Sorry, no can do
Ever got to the front of a queue to hear… “I’m sorry, a photocopy of your birth certificate isn’t sufficient. We need to see the original.”
Or… “Your driving licence photocard – thanks. Oh, wait. Didn’t you bring the paper counterpart? No? Oh dear. Sorry.”
Or even… “I’m afraid we need to see two utility bills, not one. Plus you’ve lived at this address for less than five years anyway.”
It drives you nuts. And generally you’re in that queue because you have to be. You have no choice.
But picture this instead. Imagine you’re online, and you’re setting up a direct debit or something. You’re unable to provide a particular detail off the top of your head – your bank sort-code, maybe – and the system rejects your application. Sorry.
This time, though, it’s different. This time, you do have a choice. And you go and register and set up your direct debit with someone else.
Of course some online transaction systems need to verify identity on demand. Businesses need to protect themselves (and their customers too, for that matter) against misrepresentation and fraud. But their verification requirements shouldn’t be so rigid and restrictive that they become an obstacle, creating a barrier between a business and its potential new customers.
What’s needed is a process – both online and face-to-face – that satisfies ID verification criteria, but in a common-sense kind of way – the way a generally savvy and understanding human being would do it. “OK, you can’t quote me one of your direct debit arrangements – but you can absolutely prove who you are by other acceptable means, and that’s good enough for me to verify your identity.”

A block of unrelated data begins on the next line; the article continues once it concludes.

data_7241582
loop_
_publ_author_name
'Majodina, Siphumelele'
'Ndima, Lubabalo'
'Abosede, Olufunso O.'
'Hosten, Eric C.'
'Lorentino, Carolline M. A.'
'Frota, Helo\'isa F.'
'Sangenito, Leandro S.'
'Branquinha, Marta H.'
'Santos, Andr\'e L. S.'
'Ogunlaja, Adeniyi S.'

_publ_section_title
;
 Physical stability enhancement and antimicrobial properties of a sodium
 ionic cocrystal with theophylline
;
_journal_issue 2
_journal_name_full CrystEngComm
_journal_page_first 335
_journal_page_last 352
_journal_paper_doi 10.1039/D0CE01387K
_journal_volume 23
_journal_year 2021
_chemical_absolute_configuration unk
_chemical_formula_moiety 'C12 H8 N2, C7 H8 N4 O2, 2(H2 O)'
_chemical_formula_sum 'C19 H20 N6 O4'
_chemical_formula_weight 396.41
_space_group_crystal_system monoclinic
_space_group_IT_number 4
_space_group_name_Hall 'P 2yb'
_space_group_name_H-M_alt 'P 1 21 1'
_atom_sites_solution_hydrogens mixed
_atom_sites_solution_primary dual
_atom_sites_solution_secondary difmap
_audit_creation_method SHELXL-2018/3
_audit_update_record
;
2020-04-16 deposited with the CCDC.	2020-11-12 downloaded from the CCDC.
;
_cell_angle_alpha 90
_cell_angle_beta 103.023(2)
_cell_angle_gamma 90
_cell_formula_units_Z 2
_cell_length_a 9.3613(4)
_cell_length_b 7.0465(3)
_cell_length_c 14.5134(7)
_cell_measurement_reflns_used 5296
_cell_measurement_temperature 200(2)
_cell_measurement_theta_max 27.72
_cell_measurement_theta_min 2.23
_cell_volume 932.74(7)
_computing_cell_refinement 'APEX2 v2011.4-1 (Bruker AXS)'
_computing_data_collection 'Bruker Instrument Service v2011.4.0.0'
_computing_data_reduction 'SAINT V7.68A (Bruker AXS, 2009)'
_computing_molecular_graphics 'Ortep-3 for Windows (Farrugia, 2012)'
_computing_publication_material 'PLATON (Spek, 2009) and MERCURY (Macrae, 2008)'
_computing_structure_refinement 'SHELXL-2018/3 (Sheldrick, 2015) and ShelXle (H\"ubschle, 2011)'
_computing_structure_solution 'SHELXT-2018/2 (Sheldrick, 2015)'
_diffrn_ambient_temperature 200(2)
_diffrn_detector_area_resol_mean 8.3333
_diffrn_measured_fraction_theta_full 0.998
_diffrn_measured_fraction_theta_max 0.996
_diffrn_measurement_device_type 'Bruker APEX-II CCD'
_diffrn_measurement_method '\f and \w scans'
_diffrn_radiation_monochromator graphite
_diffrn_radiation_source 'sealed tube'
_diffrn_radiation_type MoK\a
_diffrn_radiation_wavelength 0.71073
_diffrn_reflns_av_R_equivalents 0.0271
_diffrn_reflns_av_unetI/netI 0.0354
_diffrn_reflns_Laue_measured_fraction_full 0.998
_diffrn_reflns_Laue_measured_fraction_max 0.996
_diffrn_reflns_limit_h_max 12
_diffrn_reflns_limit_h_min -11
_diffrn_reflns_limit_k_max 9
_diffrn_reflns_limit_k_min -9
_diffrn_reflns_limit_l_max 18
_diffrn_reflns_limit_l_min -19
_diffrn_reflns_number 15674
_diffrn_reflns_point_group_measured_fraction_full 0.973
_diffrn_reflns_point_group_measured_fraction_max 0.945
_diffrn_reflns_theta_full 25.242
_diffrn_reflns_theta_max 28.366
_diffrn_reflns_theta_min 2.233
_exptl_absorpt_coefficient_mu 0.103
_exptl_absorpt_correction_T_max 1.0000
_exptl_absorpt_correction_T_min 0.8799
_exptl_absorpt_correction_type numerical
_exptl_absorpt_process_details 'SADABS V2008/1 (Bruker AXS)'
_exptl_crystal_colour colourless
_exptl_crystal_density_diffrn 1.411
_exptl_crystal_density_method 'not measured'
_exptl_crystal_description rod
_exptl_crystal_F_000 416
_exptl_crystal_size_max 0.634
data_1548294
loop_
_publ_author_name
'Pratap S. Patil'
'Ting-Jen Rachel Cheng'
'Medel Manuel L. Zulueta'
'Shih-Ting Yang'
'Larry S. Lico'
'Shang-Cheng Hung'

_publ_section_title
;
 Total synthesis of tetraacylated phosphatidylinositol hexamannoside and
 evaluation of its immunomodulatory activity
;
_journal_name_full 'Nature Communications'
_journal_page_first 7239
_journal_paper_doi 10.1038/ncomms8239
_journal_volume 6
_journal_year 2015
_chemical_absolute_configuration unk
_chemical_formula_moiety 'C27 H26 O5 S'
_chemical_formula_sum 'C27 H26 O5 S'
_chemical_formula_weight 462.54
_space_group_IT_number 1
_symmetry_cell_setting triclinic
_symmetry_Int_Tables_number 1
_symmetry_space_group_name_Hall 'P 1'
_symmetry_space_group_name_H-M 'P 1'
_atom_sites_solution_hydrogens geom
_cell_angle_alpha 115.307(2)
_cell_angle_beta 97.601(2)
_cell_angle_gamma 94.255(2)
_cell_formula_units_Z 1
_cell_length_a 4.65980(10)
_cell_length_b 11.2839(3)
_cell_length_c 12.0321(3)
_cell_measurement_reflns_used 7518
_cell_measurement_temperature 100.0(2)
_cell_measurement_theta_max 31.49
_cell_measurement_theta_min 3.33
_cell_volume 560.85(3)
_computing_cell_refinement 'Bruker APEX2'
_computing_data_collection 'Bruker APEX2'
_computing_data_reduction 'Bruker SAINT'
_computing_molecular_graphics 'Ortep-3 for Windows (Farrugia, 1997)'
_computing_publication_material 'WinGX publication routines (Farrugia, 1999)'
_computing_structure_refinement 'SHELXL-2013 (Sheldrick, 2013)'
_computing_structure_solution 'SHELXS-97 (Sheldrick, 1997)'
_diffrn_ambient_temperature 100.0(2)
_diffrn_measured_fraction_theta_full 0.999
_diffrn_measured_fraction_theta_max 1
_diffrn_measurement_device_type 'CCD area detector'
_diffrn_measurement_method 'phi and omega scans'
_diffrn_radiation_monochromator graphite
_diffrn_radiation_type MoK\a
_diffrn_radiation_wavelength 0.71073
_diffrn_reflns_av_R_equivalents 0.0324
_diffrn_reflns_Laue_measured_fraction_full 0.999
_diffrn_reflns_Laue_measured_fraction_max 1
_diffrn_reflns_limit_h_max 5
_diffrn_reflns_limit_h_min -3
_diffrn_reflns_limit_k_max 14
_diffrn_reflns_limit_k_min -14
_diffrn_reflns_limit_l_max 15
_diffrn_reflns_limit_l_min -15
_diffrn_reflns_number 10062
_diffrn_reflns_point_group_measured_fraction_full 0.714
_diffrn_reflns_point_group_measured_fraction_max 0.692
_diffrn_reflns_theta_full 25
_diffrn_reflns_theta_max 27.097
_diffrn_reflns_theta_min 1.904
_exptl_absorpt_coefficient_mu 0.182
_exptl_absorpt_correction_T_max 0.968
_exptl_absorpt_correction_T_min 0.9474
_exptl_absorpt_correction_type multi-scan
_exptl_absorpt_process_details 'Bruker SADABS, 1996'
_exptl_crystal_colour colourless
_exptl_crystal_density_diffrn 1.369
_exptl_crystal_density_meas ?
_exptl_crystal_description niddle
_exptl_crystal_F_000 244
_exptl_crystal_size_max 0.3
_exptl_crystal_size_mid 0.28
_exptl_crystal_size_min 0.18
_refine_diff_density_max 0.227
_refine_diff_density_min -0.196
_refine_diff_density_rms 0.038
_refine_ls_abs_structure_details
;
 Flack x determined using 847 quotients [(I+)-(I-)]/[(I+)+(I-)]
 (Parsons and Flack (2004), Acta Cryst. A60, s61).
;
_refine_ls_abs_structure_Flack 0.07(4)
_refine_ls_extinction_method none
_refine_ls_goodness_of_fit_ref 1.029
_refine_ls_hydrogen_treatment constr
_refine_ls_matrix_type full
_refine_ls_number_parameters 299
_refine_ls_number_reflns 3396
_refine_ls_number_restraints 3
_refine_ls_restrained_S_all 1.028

A recent Gartner report on Identity and Access Management (IAM) looks at developments in this area, and in particular at how social media is playing an increasingly important role. If data shared online, including via social platforms, can form part of the verification process, new customers can be allowed to log in to risk-appropriate applications with minimal effort. The organisation shouldn’t have to risk losing these potential customers before they’ve even started.
A greater range of standard proofs of identification can also form part of checks nowadays. For instance, if you’re face-to-face your passport could be scanned – or if you simply had your passport number saved in your phone, that would do. You could use your passport number in online processes too. Home addresses? Even partial information can be sufficient.
What’s more, because part of the verification is from generally acceptable sources such as address and driving licence, and another part of it is now from people’s broader digital lives, the organisation in question gets to learn far more about its customers and how they interact with the rest of the world than it ever would have done by, say, a driving licence alone - while making it easier for the end customer in the process.
In the past only one or two ways of proving your address may have been acceptable – but Gartner’s IAM report shows how those non-negotiable corners can increasingly be cut. For instance, it considers EMM, or enterprise mobility management. Customers may use more than one device online, but most of those devices will be constants in their lives – their tablet, maybe, or their smartphone. Use of these devices and of their associated IP addresses can become an additional and important part of the digital identity verification process.
Considerations such as these – social media information, device usage and more – are known as Internet Life Verification, or ILV. They’re all in turn part of what Gartner calls Bring Your Own Identification (BYOI). And BYOI takes us back to where we started – to the head of that queue.
Only this time, the person behind the counter says, “OK, you didn’t bring any photo ID. But you know your passport number, plus your email address is linked to a social media platform, and I can see there are photos of you there instead. My goodness. Did you really photo-bomb Prince Harry? I mean, really?”
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